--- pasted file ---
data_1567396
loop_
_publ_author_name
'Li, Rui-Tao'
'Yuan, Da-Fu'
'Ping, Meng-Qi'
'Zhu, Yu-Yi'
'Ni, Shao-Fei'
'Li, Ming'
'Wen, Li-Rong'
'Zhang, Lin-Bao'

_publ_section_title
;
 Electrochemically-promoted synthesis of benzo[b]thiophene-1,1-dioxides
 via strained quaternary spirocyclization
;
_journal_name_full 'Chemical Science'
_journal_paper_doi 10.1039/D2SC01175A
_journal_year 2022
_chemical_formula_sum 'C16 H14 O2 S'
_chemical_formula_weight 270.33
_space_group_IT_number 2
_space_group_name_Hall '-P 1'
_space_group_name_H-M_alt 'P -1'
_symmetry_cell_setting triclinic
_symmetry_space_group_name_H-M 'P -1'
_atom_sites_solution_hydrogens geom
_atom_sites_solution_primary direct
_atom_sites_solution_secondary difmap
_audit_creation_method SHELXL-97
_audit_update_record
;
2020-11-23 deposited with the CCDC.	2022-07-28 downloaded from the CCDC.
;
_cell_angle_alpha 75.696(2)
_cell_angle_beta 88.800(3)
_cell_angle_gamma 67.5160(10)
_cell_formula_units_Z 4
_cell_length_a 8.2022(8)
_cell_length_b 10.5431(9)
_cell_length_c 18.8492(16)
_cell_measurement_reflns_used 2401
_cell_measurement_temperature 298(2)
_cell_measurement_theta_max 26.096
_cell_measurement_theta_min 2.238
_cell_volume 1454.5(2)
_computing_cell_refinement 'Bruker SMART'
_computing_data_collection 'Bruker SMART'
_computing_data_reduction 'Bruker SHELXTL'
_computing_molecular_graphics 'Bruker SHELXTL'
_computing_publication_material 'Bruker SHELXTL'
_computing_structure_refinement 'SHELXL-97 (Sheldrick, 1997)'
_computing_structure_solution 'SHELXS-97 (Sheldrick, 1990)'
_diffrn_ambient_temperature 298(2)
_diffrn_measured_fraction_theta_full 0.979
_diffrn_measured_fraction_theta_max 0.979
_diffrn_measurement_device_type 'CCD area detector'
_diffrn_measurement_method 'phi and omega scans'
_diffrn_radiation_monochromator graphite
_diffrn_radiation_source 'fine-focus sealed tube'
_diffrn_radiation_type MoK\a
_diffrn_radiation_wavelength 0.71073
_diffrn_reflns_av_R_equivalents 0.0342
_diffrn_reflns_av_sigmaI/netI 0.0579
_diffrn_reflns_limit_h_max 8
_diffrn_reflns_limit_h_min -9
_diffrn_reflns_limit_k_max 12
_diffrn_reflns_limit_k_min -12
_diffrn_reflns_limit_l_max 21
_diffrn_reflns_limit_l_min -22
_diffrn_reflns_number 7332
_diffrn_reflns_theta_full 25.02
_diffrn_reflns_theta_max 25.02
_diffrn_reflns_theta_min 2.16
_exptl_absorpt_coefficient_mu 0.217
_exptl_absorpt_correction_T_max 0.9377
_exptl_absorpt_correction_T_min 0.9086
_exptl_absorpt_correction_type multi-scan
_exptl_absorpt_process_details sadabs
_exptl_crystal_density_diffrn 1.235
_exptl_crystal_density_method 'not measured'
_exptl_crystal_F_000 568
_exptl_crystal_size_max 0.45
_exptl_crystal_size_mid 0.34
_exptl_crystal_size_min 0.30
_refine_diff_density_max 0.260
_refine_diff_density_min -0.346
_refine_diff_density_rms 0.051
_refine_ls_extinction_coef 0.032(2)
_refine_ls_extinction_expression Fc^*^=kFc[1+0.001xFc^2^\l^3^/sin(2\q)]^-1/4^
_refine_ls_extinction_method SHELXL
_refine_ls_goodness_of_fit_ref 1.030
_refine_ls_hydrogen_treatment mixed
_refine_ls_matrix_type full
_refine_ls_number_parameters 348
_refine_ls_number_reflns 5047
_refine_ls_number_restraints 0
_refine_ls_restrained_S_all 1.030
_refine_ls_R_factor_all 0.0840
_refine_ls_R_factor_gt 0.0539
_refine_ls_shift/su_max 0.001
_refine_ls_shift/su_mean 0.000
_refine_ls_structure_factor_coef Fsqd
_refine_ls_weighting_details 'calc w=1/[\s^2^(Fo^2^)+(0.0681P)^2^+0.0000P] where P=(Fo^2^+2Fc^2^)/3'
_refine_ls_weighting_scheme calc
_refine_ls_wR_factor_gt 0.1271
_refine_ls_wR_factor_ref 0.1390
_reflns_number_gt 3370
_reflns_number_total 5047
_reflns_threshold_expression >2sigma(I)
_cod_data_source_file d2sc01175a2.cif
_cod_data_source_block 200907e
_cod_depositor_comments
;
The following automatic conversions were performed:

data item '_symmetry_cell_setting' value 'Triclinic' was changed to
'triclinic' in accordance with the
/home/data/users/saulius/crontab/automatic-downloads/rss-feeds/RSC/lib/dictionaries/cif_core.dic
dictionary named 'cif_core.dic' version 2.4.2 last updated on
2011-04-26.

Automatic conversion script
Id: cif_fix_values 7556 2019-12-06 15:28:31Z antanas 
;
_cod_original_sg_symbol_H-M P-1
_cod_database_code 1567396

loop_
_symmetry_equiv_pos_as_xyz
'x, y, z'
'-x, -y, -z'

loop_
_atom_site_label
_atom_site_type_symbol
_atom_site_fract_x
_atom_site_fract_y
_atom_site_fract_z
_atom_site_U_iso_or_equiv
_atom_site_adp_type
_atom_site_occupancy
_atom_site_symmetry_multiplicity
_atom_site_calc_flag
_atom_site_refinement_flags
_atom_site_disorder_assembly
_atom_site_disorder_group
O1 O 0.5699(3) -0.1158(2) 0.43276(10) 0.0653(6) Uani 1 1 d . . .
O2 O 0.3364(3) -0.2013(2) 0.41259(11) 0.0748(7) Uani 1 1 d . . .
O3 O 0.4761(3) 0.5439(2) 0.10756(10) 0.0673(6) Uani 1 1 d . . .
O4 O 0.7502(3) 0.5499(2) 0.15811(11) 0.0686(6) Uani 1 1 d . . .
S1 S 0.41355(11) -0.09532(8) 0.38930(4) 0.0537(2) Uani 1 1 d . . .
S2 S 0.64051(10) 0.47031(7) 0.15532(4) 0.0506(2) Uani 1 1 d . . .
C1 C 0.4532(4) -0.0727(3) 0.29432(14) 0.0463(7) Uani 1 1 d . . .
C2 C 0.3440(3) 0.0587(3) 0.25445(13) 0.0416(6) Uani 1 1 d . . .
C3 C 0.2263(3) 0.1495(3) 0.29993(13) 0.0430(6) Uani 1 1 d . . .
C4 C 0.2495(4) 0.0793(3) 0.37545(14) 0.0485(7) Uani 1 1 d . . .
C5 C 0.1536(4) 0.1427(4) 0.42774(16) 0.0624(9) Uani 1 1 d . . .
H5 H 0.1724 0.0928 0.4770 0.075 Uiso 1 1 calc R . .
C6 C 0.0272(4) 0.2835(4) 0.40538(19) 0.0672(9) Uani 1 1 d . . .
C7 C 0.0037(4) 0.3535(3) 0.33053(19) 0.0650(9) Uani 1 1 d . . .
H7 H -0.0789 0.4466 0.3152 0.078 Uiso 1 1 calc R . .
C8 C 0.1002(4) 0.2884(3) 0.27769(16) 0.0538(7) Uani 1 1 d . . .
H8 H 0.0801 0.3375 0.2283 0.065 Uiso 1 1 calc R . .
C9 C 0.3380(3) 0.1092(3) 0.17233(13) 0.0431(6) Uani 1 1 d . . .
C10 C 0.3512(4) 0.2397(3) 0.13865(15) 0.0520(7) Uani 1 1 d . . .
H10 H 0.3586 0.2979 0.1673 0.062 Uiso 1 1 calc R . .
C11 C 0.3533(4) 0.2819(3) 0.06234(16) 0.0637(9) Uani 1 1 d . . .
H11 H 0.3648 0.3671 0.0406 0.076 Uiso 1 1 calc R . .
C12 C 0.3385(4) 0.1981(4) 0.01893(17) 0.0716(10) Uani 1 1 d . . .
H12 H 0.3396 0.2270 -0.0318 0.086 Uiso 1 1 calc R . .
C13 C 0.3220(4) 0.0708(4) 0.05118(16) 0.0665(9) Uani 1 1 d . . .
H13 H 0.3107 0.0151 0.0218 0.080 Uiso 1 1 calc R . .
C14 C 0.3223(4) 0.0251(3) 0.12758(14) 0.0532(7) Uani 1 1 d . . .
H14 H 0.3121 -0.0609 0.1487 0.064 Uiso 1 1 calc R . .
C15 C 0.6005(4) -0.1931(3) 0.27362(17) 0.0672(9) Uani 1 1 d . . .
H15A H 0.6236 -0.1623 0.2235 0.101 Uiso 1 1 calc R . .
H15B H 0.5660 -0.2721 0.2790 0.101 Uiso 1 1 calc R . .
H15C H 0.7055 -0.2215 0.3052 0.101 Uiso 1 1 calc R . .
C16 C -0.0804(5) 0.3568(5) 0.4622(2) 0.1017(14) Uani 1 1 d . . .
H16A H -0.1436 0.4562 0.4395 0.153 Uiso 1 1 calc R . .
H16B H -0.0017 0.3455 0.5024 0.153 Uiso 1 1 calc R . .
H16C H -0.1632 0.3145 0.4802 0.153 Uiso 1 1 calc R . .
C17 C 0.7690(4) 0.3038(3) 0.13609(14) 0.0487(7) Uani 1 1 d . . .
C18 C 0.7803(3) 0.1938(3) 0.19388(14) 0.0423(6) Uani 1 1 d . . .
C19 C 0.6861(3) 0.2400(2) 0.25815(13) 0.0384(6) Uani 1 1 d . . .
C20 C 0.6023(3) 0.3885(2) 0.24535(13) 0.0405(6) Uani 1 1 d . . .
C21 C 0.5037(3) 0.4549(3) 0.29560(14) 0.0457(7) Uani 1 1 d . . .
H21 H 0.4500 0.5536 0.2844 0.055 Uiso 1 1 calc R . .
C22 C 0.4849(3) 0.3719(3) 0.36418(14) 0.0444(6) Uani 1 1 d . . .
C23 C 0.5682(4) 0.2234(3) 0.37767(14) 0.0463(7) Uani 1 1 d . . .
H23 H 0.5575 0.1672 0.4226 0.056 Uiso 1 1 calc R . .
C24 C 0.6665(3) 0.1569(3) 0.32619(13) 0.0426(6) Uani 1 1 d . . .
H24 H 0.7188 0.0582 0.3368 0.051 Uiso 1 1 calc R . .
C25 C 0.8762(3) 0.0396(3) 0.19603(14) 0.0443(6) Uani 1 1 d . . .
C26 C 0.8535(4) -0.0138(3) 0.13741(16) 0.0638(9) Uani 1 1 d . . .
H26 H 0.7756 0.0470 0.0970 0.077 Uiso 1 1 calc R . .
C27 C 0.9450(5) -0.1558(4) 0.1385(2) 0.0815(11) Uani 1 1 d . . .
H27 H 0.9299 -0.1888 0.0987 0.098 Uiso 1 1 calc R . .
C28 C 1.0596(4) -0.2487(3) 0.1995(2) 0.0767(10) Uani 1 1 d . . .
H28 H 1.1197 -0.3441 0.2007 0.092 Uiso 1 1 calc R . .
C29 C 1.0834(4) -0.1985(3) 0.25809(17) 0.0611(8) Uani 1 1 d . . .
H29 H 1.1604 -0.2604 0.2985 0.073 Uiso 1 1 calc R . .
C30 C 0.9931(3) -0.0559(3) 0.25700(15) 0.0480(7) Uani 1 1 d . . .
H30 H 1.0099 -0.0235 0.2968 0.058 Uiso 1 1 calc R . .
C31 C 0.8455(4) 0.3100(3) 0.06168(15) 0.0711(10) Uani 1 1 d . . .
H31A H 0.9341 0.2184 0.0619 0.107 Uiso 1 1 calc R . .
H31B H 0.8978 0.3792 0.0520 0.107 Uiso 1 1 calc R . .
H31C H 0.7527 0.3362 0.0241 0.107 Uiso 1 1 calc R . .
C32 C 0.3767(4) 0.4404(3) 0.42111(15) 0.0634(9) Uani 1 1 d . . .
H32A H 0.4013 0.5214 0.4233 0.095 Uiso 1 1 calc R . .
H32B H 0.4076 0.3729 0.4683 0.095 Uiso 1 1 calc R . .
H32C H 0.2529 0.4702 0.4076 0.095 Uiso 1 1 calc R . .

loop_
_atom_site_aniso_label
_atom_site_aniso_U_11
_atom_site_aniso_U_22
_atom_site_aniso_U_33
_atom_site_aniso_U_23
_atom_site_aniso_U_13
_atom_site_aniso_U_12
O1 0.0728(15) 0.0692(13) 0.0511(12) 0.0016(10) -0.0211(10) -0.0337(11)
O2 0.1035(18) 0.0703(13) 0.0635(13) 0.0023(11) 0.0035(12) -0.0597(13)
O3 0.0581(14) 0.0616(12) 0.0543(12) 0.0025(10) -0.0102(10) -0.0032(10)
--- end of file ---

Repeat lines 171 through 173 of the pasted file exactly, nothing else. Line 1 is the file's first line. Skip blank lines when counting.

H14 H 0.3121 -0.0609 0.1487 0.064 Uiso 1 1 calc R . .
C15 C 0.6005(4) -0.1931(3) 0.27362(17) 0.0672(9) Uani 1 1 d . . .
H15A H 0.6236 -0.1623 0.2235 0.101 Uiso 1 1 calc R . .